• Rebalance with cash flow. If you’re still saving for retirement, put new cash contributions in underweighted and better-valued investments. If you’re retired, sell your overweighted assets when it comes time to raise cash.
  • Factor in account type. Studies indicate that the order of account withdrawals in retirement should be taxable accounts first, then traditional tax-deferred retirement accounts, and Roth accounts last. You also have to factor in required minimum distributions (RMDs) from traditional accounts at age 70½. Keep the RMDs in mind if you’re retired and deciding which investments in which accounts should be sold.

Checkup Step #7: Is Your Retirement Plan Built For The Long Haul?

You’re not doing all this saving and investing just for the fun of it — you have a goal in mind. For most people, that goal is retirement. But are you saving enough? How much income will your current plan produce? If you’re already retired, how long will your money last?

Those are crucial questions that should be answered every year as part of a portfolio review. After all, the value of your life savings will change depending on how your investments performed, and that change in value will have a direct impact on your future or current retirement security.

One way to answer those questions is to do some old-fashioned number crunching with some new-fashioned tools: online retirement calculators. Like all tools that attempt to project the future, these have their limitations.

You’ve no doubt seen retirement calculators on the Web or as part of personal finance software. These calculators can be broken down into three basic types: average-return calculators, Monte Carlo calculators, and historical calculators. Let’s look at each type, and highlight an example.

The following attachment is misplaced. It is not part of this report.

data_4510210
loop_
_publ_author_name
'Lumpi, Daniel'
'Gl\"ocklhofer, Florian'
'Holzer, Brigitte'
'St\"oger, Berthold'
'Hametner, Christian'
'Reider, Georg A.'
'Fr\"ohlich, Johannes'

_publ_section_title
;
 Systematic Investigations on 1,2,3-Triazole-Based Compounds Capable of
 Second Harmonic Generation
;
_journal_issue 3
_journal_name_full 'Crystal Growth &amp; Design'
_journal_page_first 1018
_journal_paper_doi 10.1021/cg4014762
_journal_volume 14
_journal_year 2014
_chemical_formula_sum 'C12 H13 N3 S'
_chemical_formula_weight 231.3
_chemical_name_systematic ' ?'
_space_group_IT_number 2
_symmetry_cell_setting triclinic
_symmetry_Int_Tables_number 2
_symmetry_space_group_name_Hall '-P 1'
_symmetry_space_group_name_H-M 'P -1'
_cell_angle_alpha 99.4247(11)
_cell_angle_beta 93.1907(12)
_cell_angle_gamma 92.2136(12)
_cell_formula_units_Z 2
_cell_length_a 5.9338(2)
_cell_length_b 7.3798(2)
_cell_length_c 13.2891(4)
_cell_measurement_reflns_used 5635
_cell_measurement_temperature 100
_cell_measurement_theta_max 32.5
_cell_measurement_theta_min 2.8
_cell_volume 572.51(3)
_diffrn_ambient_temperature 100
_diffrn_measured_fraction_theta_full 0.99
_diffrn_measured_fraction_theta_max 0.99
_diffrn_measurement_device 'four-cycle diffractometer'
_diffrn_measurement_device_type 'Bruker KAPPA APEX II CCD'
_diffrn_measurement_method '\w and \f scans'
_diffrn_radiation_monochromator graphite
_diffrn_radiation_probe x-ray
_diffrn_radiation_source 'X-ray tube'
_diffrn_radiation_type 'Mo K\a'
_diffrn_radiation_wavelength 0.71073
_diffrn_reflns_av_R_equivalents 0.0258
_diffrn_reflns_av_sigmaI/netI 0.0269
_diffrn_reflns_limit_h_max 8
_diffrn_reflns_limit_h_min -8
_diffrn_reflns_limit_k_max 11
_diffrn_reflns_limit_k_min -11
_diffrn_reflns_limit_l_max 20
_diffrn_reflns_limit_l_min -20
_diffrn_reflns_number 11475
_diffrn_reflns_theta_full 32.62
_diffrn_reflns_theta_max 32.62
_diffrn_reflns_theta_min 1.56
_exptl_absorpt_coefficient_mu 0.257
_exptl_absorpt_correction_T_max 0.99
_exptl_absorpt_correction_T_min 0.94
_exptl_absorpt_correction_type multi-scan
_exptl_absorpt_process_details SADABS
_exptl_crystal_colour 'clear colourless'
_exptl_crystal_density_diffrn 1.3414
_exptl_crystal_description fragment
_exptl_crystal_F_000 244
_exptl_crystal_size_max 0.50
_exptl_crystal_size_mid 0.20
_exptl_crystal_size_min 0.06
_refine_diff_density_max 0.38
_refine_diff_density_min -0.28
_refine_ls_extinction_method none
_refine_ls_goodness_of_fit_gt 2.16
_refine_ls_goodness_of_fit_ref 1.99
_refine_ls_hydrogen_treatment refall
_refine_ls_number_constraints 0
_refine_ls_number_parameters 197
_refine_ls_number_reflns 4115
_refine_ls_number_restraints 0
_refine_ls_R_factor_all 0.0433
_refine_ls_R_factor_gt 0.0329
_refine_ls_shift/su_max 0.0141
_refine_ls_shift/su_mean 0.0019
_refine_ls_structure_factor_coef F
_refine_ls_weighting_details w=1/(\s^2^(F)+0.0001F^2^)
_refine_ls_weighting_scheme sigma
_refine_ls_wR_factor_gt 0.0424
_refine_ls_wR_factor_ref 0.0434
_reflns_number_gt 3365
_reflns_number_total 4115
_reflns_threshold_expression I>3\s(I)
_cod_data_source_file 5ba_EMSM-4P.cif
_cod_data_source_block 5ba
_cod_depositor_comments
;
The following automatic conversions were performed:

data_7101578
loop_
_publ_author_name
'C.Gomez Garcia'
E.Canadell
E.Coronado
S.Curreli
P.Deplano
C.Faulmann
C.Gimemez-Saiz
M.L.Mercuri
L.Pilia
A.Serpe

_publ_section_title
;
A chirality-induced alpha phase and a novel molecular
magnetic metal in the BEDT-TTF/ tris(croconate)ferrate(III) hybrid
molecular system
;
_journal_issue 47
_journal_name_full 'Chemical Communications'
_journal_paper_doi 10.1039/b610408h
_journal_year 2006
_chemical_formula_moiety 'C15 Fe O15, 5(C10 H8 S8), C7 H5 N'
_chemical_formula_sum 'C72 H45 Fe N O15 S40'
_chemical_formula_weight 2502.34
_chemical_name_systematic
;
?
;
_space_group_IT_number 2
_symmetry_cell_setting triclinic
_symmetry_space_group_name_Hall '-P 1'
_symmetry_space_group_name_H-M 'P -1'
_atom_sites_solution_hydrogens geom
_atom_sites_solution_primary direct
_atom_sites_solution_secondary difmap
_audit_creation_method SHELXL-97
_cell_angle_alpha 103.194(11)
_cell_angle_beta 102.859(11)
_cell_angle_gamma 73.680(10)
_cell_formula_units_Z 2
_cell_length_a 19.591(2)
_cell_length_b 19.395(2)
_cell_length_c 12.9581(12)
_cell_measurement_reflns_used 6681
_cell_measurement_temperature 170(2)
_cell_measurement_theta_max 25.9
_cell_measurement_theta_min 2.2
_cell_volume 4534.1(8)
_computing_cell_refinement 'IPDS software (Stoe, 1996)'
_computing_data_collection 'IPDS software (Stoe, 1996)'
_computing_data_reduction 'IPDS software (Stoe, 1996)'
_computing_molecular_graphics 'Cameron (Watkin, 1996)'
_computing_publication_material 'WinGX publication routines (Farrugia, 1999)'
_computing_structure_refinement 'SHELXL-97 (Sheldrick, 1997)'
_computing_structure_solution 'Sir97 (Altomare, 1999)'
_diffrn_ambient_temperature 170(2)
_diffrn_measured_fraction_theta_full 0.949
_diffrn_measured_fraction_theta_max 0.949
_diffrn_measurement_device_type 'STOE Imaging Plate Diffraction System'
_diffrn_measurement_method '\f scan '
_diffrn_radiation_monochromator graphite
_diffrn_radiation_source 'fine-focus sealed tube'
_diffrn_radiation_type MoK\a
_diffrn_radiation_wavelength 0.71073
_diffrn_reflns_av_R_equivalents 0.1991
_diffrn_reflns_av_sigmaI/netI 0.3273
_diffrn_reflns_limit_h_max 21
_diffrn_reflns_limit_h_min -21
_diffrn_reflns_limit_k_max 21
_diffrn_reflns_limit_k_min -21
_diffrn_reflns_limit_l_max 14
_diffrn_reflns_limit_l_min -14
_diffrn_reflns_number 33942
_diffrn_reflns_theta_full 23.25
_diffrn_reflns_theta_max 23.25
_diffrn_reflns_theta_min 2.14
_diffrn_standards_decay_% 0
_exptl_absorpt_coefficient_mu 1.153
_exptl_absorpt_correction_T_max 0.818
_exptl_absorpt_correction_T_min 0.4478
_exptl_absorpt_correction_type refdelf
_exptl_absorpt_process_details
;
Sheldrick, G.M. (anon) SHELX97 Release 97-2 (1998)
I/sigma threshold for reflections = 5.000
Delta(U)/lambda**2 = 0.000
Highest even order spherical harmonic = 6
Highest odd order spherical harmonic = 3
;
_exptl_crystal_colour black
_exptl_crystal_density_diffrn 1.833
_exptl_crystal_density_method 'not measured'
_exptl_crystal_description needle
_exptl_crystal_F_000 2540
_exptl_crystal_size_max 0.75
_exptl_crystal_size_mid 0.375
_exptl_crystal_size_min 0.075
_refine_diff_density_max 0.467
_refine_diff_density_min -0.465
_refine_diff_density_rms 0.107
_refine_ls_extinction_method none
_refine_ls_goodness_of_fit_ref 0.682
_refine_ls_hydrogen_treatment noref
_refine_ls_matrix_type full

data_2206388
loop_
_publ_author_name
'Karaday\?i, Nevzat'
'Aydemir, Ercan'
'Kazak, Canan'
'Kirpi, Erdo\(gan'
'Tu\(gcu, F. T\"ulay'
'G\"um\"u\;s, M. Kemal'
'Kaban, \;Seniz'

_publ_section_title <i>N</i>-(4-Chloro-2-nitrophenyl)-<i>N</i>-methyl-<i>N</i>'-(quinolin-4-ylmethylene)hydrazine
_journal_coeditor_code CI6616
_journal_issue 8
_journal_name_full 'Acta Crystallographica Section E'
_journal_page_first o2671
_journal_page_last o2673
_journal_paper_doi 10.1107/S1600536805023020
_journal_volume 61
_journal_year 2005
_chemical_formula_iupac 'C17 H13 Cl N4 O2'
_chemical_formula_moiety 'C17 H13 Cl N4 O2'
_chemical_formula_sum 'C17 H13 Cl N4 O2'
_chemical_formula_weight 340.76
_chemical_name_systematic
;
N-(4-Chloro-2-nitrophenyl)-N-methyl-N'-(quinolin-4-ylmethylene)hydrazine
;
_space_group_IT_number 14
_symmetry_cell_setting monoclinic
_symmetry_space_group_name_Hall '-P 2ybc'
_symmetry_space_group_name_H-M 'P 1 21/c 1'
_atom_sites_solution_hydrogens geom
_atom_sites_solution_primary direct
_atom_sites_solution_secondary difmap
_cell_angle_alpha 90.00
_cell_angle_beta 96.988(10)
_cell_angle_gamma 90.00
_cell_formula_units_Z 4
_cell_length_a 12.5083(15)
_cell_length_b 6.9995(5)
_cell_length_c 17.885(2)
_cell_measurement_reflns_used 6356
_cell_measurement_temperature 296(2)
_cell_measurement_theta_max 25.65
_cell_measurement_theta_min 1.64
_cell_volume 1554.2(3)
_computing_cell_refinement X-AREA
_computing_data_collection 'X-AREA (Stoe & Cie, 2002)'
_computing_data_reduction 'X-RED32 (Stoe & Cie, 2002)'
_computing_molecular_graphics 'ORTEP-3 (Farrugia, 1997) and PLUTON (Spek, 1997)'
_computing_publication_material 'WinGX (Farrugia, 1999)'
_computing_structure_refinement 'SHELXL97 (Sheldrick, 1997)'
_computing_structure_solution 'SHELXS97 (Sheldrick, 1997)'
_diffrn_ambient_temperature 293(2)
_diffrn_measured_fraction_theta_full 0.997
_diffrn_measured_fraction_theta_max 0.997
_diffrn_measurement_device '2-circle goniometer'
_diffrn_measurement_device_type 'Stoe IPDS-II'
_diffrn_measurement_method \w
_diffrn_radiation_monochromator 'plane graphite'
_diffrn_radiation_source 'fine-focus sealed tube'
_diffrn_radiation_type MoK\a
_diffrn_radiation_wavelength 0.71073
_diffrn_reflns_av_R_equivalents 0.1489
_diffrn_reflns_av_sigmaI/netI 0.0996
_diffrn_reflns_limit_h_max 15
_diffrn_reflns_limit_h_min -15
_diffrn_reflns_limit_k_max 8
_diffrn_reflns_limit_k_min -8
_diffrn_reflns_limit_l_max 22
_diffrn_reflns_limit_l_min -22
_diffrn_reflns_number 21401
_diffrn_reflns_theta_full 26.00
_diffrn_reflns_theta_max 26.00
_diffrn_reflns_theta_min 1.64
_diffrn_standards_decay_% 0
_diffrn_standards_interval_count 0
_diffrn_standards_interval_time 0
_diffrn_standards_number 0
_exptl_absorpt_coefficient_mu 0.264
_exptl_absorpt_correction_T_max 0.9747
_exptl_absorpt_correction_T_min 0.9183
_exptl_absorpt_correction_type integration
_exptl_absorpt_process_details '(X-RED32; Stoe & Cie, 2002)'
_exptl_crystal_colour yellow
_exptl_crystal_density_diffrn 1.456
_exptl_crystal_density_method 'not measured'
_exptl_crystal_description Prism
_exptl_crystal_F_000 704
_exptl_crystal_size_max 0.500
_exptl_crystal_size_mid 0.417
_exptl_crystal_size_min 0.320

1. Average-Return Calculators

You tell the calculator how much you think your portfolio will return each year, and it projects whether you’ll have enough money, factoring in your pre-retirement savings plan, your in-retirement spending plan, and your other sources of retirement income (such as Social Security or a pension).

Example: The Fool’s “Am I saving enough? What can I change?” calculator.

Benefits: The Fool’s own calculator considers more variables than most other tools, even allowing you to break up your retirement income into three periods in case you intend to spend more or less earlier or later.

Drawbacks: This calculator has many inputs — and many opportunities to misunderstand exactly what information it wants. Also, this calculator assumes that variables such as investment returns will remain constant throughout the rest of your life, which of course will not be the case. A portfolio that drops 5% one year and increases 20% the next has the same average annual return as a portfolio that returns 9% a year. But those differences can mean big bucks when applied to real-money portfolios and their inflows and outflows.

2. Monte Carlo Calculators

Instead of assuming your portfolio will return the same amount each year, Monte Carlo calculators subject your portfolio to various hypothetical scenarios and give the probability that your portfolio will last, given your asset allocation and withdrawal rate.

Example: T. Rowe Price Retirement Income Calculator.

Benefits: The Retirement Income Calculator is straightforward and easy to use. The results it provides are based on 1,000 market simulations, so you get a good idea of how likely it is your savings would prevail in various conditions.